President Marcelo Rebelo de Sousa (left) and outgoing prime minister António Costa in ‘happier’ times celebrating Portugal Day (June 10) in Johannesburg, South Africa
President Marcelo Rebelo de Sousa (left) and outgoing prime minister António Costa in ‘happier’ times celebrating Portugal Day (June 10) in Johannesburg, South Africa Photo: TIAGO PETINGA/LUSA

Checkmate: Portugal’s political crisis plays perfectly into PM’s hands

PM travels to Brussels as political backbiting hogs headlines

As the Resident went to press, prime minister António Costa was on his way to a strategic dinner debate on the EU’s political priorities for the future. Notwithstanding oblique recent comments that he could not imagine “another public role” – an expression he then changed to “another executive role” – it truly does look as if the country’s outgoing political leader is considering a job in Brussels, every bit as pundits have been suggesting throughout the last tumultuous year in which his government has been assailed by so many scandals the electorate has lost count.

Exactly a year ago, opposition parties were calling for the dissolution of parliament. The previous nine months had seen the government lose 11 MPs for various less-than-exemplary reasons; the TAP golden handshake scandal had just seen the fall of the then minister of infrastructure (his predecessor has also since resigned); and President Marcelo was ostensibly ‘sternly’ putting his government on warning: it had to govern; it had to maintain the stability Portugal so badly needed.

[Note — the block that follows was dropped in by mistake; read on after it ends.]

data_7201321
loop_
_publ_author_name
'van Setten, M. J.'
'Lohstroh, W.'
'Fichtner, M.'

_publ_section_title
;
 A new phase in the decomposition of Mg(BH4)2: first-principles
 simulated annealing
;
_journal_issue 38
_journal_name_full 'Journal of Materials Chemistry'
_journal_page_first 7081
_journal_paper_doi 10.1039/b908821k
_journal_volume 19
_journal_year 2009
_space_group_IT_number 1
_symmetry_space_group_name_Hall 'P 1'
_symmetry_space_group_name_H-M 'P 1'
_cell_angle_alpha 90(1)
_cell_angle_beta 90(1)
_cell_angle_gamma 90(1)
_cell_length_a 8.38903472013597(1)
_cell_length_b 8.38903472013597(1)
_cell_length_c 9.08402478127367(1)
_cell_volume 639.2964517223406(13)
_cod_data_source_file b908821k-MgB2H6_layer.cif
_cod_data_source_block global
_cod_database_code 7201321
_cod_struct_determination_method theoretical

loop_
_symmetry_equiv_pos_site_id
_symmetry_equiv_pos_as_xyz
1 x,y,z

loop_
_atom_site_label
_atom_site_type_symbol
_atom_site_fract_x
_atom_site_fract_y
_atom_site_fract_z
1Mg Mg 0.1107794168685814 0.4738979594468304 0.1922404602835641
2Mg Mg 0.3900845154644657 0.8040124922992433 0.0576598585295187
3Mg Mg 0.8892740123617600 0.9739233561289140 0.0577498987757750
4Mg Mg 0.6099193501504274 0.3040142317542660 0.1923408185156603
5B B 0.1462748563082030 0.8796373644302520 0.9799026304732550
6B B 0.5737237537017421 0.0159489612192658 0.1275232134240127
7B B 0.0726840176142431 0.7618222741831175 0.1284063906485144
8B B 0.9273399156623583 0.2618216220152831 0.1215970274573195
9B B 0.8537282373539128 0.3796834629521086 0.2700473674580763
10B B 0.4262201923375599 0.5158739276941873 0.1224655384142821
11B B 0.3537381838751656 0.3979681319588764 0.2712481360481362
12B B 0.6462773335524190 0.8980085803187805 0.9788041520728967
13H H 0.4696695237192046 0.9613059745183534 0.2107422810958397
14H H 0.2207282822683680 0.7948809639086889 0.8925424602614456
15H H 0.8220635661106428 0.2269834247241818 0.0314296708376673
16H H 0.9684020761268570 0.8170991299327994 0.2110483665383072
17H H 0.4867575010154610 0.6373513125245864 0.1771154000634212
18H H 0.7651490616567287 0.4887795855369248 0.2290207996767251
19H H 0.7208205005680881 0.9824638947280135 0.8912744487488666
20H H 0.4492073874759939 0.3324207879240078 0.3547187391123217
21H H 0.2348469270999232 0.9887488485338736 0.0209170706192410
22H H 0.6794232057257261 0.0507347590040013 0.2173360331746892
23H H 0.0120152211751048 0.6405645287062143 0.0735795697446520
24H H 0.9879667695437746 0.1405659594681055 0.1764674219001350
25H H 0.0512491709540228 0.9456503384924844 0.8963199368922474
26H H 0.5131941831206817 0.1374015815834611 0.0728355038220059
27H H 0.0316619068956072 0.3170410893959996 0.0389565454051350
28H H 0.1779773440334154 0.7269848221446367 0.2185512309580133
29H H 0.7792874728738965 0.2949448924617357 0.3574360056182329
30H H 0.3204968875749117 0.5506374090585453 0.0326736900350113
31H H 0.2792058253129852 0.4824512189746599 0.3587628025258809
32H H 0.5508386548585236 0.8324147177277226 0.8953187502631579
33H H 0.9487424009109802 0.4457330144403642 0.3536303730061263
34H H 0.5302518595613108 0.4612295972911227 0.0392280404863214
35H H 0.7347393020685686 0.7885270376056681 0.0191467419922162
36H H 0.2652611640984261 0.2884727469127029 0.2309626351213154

But Marcelo’s ‘line in the sand’, his insistence in seeing a government govern was, in the final analysis, more the performance of an exasperated schoolmaster giving unruly pupils ‘one last chance’.

Since last Christmas, the political situation in Portugal has simply gone from bad to worse – the final straw being ‘Operation Influencer’ in which public prosecutors ‘searched’ the prime minister’s official residence to find ‘undeclared money’ stashed in hidey-holes in the office of his chief of staff.

The PM seized on one paragraph at the end of a press release from the Attorney General’s Office on ‘Operation Influencer’, indicating that a separate investigation had been opened (in the Supreme Tribunal of Justice) into suspicions that his name may have been used to ‘unblock proceedings’ that were under investigation.

Many say there was no reason at all for his resignation on these grounds.

Yes, there was every reason to resign following the discovery of undeclared money in the office of the prime minister’s ‘right hand man’ – but none at all for a simple ‘autonomous investigation’, which may end up discovering nothing incriminating whatsoever.

Equally, there was no reason for Marcelo to ‘dissolve parliament’, say political commentators.

If stability was truly what Portugal’s head of State wanted, he could conceivably have accepted a new leader be chosen from within the PS Socialist party. But he didn’t – and this is where commentators are drawn on what has really been going on in Portuguese politics.

Has it all been an ‘infanto-institutional duel’ between the ‘people’s president’ and the ‘much-admired’ PM, as political writer Miguel Sousa Tavares has suggested?

If it has, there is no question as to who has won: Mr Costa is off dining in Paris (at the invitation of the president of the European Council, Charles Michel), while the country is riven by ugly political battles.